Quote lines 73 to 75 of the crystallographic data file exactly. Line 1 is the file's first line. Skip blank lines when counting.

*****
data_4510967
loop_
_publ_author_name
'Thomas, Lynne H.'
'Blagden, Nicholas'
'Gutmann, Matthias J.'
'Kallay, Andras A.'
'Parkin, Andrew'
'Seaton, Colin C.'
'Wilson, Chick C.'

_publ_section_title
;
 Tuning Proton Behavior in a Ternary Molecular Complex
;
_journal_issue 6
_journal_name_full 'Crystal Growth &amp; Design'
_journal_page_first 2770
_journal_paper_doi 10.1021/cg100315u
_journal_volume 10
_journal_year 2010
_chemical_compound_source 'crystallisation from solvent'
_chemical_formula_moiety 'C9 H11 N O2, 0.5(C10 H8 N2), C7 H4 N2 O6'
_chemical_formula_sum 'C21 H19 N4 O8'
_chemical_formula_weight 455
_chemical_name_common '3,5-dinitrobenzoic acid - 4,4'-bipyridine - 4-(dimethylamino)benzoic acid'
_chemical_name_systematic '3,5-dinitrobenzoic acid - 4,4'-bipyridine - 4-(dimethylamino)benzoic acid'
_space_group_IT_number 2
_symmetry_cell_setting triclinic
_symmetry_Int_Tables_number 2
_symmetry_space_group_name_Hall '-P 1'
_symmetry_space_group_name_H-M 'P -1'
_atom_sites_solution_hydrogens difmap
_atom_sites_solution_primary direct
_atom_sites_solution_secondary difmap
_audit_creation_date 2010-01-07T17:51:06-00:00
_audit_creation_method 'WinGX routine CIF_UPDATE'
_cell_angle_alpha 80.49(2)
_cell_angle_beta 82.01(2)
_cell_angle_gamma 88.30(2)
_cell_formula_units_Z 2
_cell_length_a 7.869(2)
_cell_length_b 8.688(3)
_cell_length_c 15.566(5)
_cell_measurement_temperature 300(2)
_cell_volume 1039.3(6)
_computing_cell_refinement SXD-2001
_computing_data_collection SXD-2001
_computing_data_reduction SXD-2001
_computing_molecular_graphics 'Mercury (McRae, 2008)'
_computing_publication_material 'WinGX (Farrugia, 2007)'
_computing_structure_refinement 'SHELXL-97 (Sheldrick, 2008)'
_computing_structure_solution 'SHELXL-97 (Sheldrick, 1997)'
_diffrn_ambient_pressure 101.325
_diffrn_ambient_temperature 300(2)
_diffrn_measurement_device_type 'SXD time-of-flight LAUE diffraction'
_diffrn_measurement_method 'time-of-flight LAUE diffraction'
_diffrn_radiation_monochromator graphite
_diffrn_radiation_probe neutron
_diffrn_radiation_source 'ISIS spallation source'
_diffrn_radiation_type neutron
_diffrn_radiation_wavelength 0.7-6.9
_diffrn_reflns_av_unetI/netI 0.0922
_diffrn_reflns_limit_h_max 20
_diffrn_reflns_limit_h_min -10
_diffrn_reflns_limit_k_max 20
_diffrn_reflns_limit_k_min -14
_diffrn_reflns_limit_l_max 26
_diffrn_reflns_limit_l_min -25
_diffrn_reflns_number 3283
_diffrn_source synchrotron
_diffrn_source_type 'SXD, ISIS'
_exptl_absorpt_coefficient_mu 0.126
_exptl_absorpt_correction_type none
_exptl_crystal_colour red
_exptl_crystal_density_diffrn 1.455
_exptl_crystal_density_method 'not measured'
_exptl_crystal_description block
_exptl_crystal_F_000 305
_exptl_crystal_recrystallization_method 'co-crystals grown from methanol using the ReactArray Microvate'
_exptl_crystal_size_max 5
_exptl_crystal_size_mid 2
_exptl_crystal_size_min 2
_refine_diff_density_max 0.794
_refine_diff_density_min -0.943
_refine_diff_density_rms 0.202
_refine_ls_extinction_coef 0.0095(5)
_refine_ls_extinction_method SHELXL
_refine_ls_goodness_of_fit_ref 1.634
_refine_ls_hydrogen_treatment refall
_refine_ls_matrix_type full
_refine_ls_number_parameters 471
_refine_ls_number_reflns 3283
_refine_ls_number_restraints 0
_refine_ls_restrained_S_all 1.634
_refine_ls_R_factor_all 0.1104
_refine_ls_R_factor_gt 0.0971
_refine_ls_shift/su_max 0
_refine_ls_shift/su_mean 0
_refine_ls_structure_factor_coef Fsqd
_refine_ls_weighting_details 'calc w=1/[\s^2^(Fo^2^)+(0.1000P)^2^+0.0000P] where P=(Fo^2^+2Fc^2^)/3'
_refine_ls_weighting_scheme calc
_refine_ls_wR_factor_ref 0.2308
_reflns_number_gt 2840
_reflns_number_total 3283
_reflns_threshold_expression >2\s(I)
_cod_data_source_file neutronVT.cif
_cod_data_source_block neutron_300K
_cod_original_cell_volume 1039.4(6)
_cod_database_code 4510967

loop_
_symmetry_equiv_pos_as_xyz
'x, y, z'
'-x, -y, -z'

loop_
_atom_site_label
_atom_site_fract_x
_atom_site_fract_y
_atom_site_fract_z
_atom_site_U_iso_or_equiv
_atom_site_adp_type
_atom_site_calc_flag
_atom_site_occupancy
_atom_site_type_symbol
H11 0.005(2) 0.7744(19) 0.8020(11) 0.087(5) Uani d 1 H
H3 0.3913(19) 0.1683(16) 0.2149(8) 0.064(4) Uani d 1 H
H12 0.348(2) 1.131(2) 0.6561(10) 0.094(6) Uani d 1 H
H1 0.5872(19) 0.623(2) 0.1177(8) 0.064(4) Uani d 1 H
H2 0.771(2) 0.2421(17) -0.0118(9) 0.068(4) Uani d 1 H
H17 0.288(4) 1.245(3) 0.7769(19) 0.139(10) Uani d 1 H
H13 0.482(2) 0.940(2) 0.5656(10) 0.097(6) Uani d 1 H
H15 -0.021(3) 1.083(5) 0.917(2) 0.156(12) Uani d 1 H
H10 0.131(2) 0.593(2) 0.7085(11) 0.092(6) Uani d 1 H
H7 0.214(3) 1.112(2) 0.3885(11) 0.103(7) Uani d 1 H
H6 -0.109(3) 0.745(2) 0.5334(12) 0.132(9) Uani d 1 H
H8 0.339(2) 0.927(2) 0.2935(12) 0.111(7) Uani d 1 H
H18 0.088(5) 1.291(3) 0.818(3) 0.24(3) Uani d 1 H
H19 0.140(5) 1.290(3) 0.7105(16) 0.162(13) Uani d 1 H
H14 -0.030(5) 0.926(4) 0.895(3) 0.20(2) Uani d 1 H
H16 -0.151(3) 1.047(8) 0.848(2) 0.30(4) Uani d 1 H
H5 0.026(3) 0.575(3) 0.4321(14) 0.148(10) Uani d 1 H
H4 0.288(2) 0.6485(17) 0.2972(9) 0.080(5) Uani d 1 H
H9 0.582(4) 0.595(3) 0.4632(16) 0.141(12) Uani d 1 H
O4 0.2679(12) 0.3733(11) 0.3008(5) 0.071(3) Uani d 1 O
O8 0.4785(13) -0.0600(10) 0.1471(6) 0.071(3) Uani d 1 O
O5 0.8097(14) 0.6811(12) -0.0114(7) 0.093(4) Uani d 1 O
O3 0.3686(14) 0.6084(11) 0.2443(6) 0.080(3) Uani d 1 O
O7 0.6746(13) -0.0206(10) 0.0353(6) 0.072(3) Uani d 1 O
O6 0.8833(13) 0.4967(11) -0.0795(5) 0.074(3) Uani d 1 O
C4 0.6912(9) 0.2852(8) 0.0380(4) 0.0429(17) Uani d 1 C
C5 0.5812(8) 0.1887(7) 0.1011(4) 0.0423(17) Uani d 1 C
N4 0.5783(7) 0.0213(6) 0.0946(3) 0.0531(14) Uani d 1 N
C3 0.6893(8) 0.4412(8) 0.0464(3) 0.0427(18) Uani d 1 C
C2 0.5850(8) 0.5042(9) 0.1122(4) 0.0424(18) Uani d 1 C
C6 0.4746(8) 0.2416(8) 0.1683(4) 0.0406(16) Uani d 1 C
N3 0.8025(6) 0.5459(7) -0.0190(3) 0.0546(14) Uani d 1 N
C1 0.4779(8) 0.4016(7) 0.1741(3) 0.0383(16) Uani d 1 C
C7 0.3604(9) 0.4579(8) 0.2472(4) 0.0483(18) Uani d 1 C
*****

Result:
_exptl_absorpt_correction_type none
_exptl_crystal_colour red
_exptl_crystal_density_diffrn 1.455